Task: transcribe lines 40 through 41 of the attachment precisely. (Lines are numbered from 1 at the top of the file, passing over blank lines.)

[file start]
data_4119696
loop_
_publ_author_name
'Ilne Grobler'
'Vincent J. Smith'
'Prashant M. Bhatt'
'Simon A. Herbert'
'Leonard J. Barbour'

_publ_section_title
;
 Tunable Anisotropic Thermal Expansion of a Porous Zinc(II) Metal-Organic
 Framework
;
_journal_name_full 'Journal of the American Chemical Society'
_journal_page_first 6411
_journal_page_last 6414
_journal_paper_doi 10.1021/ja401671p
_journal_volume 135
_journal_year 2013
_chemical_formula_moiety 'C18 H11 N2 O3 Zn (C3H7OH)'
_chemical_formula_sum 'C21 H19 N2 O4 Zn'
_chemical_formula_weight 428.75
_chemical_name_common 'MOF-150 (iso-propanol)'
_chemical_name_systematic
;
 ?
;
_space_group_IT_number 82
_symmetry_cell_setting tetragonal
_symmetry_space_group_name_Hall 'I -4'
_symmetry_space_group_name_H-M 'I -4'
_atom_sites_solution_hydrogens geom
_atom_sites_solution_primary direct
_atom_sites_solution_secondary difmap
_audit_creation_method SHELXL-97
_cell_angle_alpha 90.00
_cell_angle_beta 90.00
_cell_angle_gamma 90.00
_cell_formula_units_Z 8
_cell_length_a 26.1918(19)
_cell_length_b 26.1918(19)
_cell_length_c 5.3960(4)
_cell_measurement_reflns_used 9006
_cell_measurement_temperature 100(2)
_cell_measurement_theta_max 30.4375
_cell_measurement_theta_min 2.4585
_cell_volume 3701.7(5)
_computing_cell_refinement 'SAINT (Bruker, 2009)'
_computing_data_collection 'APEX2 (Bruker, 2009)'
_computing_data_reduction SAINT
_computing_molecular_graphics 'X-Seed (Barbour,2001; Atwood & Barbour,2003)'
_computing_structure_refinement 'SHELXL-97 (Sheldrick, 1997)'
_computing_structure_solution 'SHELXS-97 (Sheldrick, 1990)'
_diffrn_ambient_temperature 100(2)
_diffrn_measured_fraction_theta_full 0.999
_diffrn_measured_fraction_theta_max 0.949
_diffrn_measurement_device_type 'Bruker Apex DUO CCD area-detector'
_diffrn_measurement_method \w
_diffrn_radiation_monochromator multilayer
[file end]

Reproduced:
_cell_length_a 26.1918(19)
_cell_length_b 26.1918(19)